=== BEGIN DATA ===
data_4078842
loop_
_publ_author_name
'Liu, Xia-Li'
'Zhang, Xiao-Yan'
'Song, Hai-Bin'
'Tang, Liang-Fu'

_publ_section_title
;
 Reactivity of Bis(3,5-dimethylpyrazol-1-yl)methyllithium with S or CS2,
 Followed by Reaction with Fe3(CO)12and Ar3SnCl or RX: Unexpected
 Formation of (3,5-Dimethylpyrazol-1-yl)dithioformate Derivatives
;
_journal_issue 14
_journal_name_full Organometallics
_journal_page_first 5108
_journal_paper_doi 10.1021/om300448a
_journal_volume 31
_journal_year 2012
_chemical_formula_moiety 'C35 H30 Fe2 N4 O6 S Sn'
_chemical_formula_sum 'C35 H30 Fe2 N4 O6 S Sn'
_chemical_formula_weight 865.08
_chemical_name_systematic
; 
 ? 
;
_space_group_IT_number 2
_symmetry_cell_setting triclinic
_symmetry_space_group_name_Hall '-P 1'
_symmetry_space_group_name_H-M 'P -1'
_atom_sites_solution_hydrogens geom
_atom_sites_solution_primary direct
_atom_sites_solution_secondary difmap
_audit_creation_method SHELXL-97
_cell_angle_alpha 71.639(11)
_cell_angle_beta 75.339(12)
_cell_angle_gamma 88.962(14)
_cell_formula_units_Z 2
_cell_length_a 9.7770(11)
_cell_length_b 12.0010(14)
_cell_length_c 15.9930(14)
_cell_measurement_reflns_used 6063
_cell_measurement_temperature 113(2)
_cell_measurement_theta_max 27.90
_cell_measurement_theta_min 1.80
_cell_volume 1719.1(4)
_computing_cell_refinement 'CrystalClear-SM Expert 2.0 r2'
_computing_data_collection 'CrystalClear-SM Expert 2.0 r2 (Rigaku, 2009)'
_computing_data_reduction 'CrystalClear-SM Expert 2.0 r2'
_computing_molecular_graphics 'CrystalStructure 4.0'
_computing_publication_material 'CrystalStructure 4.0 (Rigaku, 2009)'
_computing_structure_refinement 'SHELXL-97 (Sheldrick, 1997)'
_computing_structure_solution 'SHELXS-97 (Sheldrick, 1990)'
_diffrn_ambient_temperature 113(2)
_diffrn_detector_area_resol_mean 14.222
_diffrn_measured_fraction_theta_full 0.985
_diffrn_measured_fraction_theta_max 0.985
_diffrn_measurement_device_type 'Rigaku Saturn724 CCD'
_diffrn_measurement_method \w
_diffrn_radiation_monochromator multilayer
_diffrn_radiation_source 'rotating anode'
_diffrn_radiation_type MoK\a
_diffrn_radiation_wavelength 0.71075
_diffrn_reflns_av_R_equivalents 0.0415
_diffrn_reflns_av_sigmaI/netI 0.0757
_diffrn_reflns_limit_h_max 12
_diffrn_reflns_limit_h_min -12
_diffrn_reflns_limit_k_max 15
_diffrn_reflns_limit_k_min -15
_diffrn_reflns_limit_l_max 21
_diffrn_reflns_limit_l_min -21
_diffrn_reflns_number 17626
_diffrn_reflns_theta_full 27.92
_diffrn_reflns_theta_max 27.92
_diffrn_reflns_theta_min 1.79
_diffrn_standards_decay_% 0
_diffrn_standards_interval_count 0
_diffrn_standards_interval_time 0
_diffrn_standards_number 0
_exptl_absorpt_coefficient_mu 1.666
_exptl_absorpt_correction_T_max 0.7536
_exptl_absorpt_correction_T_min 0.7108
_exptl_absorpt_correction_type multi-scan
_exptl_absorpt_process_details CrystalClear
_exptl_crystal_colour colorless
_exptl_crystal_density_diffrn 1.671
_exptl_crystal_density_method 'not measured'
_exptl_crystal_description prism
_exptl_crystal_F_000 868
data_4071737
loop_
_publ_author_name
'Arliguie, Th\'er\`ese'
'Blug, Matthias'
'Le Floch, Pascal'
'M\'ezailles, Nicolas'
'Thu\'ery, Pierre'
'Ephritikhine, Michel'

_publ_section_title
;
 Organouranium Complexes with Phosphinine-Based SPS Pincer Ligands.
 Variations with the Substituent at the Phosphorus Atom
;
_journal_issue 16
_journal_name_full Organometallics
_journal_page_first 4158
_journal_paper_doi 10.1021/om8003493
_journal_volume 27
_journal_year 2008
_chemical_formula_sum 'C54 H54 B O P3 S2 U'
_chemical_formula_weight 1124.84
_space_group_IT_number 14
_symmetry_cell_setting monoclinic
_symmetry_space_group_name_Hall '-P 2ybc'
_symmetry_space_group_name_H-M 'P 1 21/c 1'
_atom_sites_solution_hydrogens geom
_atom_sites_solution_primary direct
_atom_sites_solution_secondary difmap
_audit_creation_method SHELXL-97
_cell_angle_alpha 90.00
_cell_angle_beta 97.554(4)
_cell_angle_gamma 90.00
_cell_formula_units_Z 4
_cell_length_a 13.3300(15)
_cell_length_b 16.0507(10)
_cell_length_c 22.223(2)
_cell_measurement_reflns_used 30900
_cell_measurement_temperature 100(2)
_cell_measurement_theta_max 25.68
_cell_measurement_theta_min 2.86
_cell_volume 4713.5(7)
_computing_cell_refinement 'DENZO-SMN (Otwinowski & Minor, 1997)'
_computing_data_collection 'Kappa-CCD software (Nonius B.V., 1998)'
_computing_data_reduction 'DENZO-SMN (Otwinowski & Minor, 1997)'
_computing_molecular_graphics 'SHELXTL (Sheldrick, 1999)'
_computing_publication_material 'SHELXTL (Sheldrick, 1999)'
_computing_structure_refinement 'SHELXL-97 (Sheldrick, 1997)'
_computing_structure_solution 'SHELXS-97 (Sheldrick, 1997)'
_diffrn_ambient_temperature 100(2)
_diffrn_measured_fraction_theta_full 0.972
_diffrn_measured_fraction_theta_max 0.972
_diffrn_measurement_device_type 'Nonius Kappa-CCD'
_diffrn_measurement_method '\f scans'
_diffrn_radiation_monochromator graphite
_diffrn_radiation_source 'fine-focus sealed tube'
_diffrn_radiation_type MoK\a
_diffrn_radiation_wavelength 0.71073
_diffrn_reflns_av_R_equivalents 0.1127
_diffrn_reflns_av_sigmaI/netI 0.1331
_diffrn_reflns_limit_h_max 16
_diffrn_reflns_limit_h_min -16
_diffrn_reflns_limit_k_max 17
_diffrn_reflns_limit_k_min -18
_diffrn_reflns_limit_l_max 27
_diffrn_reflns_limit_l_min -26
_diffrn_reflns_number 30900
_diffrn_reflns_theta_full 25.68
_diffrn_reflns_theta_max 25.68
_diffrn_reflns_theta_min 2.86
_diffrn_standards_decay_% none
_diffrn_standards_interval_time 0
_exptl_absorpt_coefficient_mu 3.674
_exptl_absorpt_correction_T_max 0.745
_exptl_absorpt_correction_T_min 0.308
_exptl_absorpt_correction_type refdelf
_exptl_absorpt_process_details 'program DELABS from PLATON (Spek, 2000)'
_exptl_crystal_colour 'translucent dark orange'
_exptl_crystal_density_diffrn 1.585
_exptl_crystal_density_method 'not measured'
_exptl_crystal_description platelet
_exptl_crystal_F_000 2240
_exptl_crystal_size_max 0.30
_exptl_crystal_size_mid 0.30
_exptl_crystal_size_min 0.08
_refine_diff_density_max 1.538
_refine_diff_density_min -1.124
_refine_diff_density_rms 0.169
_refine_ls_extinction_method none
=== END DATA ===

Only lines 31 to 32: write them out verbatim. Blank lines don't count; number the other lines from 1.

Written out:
_atom_sites_solution_hydrogens geom
_atom_sites_solution_primary direct